One challenge that we have with this loop today is because it’s a one way loop, I’m just going to go over this briefly, but we need some place to end the route, right? So the bus goes to the end of the line, and then they sit and then, you know, they might have 10 minutes to take a break, use the bathroom, the bus charges a little bit. And most importantly, what happens is if the bus gets to the end of the line late, they have that recovery time so that they can turn around and start the return trip on time. So the problem with a one way loop is where do you do that? Right now, we’re doing it at Northport and Sherman. And so what happens is people getting on this loop, they get on the bus, they wrap around the loop, they go to Northport and Sherman, and then they sit and that’s the end of the line. And so they sit there for 5, 10, 15 minutes and wait for the bus to keep going while the driver’s taking their break and getting back on time and all those kinds of things. So I think that issue is making the service less attractive than it could be. And that’s another issue that we’re trying to solve with this project. 

Facilitator: Thanks. Stefan has a question. So parts of Park Street require a complete rebuild, which is a good way to justify major configuration changes. Will we also be able to justify major changes on the Packers Northport-Darwin intersection, even though the pavement condition isn’t dire? There’s a good amount of space there, so many slip lanes, but a bike-ped friendly design will require big changes. 

Cechvala: Yeah, I think that’s a good question. I think we’re still struggling with that. It’s a little bit inconvenient that it is pretty new. I think we’d ultimately like to rebuild the entire thing as a new urban street T intersection. It is very expensive. It is very invasive. You start to look at things like, what do you do with all this extra land that is no longer necessary? So I think that we may end up with some smaller improvements there. I think we might look at things like, how can we have bicycle and pedestrian connectivity? How can we kind of retrofit what’s there? And I think your initial reaction might be, how can you retrofit what’s there? It’s just really not built like an urban intersection at all. But I think there are some things that we can do to at least provide connectivity. So we’ll be looking at that full range of options. Again, the cost of this project, definitely, I don’t want to lose track of the fact that we do need to make this fit within a reasonable budget. BRT is an expensive project. It uses a lot of the city’s budget. And we do need to not only be cautious and conscious of that, but there are also limits to what we can do with our grant funding from the Federal Transit Administration. And they have certain thresholds and limits on what we can spend the money on. And they compare the cost to the projected ridership. And they have limits that way. So we’ll hope to have more information soon.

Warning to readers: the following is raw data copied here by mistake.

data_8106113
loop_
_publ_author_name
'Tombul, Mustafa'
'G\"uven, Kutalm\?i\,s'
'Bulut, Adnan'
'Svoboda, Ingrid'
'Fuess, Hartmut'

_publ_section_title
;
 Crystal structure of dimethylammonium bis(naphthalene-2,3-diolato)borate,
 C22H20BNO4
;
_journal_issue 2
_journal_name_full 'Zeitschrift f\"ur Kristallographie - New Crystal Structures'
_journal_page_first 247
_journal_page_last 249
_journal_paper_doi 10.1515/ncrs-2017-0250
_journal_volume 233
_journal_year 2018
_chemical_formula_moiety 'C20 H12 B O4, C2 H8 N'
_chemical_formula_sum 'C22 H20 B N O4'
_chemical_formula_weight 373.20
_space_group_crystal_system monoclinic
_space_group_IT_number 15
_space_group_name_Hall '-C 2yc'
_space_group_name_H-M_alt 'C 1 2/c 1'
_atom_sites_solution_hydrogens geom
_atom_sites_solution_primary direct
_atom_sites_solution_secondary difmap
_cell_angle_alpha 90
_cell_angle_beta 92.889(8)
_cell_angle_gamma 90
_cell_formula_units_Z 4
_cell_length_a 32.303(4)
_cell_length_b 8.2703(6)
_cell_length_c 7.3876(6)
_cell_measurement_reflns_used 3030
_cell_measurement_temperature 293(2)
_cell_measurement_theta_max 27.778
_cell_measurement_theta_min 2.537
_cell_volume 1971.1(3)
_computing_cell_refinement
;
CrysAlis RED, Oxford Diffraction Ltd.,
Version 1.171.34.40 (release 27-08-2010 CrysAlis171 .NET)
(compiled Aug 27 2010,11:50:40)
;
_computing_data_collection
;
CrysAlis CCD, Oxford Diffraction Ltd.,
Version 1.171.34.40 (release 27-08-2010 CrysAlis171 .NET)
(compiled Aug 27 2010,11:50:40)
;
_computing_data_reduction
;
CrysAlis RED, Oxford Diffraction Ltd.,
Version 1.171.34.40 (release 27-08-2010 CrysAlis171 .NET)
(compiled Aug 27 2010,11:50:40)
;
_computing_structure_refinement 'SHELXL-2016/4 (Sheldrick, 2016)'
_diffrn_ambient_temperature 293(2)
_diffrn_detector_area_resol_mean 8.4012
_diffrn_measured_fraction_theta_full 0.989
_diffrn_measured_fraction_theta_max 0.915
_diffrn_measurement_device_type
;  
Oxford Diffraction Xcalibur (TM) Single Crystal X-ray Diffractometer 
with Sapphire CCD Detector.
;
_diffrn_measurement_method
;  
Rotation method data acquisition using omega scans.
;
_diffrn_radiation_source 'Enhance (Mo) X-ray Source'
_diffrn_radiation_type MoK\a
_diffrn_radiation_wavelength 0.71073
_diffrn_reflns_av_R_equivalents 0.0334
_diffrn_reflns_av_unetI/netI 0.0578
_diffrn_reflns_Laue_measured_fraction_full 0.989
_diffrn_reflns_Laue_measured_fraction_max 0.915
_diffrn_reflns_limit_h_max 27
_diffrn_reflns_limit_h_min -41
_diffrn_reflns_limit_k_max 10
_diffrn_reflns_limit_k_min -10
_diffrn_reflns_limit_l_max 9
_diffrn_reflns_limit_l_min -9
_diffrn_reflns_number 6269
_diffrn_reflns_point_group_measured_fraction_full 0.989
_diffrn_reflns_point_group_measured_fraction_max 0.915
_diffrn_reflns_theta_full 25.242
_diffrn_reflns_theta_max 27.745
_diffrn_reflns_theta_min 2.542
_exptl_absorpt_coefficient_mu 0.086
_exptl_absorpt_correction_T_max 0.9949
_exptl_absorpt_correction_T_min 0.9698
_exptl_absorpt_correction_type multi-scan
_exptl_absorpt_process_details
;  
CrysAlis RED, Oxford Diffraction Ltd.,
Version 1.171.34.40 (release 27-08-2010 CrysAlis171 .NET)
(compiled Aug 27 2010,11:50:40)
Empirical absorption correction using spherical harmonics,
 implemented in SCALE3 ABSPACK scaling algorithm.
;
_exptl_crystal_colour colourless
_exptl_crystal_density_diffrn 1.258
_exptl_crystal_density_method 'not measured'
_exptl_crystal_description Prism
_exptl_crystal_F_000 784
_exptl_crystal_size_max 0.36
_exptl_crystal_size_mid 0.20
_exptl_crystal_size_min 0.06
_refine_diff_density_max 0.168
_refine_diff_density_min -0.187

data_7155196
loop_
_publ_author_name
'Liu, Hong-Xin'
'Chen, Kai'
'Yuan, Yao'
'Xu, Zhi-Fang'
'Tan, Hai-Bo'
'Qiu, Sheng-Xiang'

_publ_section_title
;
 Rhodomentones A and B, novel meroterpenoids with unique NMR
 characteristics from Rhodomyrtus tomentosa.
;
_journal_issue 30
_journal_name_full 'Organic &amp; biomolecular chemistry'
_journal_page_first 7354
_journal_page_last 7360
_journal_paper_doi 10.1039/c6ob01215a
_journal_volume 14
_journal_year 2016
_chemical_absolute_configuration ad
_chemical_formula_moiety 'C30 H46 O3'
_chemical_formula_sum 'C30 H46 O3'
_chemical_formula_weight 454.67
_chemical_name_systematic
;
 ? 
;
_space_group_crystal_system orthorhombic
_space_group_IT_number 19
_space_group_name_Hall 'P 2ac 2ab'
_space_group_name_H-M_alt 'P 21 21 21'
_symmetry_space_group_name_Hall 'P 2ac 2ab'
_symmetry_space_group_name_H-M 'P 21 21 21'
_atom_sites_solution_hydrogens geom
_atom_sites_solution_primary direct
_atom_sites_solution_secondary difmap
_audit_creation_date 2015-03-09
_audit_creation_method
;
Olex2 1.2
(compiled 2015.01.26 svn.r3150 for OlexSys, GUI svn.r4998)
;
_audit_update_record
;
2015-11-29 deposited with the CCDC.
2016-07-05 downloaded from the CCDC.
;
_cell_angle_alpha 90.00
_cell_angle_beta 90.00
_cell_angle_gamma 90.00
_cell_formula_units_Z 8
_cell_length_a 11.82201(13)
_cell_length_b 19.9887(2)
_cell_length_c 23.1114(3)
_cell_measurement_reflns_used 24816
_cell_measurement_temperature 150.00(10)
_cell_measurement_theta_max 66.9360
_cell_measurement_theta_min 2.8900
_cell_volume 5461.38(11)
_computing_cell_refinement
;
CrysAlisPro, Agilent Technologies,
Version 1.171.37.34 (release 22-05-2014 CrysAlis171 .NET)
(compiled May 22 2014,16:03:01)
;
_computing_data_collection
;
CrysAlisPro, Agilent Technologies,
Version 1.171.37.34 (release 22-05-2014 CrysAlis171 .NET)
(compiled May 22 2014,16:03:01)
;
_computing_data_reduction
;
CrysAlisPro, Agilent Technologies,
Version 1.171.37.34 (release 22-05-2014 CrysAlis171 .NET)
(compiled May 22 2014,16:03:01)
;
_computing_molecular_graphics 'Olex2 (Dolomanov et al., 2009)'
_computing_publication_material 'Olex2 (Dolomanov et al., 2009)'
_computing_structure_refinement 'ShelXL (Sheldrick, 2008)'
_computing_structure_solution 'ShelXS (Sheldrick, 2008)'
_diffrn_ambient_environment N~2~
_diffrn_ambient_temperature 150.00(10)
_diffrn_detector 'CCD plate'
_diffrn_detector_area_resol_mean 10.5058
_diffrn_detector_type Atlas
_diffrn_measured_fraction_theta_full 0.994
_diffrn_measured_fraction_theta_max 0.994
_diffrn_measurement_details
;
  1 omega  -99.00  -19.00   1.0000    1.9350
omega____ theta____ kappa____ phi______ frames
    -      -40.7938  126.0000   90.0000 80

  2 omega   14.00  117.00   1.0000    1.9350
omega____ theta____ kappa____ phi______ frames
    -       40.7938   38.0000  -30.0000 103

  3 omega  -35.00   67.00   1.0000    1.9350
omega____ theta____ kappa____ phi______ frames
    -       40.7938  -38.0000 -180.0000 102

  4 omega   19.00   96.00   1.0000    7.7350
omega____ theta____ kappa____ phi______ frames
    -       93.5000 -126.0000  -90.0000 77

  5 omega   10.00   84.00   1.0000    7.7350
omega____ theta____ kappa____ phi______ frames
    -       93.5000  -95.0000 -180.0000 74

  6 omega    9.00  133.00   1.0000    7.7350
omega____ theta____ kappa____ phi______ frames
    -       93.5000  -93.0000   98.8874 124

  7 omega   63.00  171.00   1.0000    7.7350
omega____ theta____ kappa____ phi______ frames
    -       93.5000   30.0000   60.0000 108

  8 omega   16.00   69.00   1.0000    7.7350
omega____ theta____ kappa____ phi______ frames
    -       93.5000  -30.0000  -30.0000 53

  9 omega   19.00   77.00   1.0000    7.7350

Facilitator: Thanks. Benjamin has a very specific question. Is there a plan in place to avoid getting stuck waiting to turn eastbound on Johnson from Park Street? 

Cechvala: So the northbound right turn from Park Street to Johnson, that is a very sticky spot. We get hung up there quite a bit. I hate to sound like a broken record here, but we have a couple ideas. None of them are going to be easy, but we’re looking at kind of small signal timing and signal adjustments and kind of minor changes to more major and more invasive things. The solution will probably be somewhere in between there. But again, I don’t have anything to show you. But we’re looking at that. That’s another one of those spots where we’re trying to do something that really has a lasting benefit. That’s a good point. It’s a really sticky spot. We struggled with that right turn for many years. 

Facilitator: Thanks. And it seems like the chat is starting to slow down. Kaleb has one maybe final question. Are you planning to have coordinated signaling at all BRT stops to make a call for pedestrian phase when the bus stops? 

Cechvala: Yeah, so the concept is when the bus goes through the intersection, it can call the crossing for the walk light. And that will help if you’re getting off the bus and you can’t get to the intersection in time to press the button. So you don’t have to wait an entire cycle to cross the street. We’re setting up some of the infrastructure to be able to do that. I don’t think we’ve decided exactly where and how to implement some of that. But it’s definitely on our radar. And so we’ll at least have the options to do some of that stuff. 

Facilitator: All right. Oh, just as I was about to say, we don’t have any more questions. Benjamin, the entirety of North Sherman looks like an obvious candidate for a protected bike corridor. Is there any way to use momentum from this project to jumpstart that sort of project as part of a comprehensive Vision Zero goal?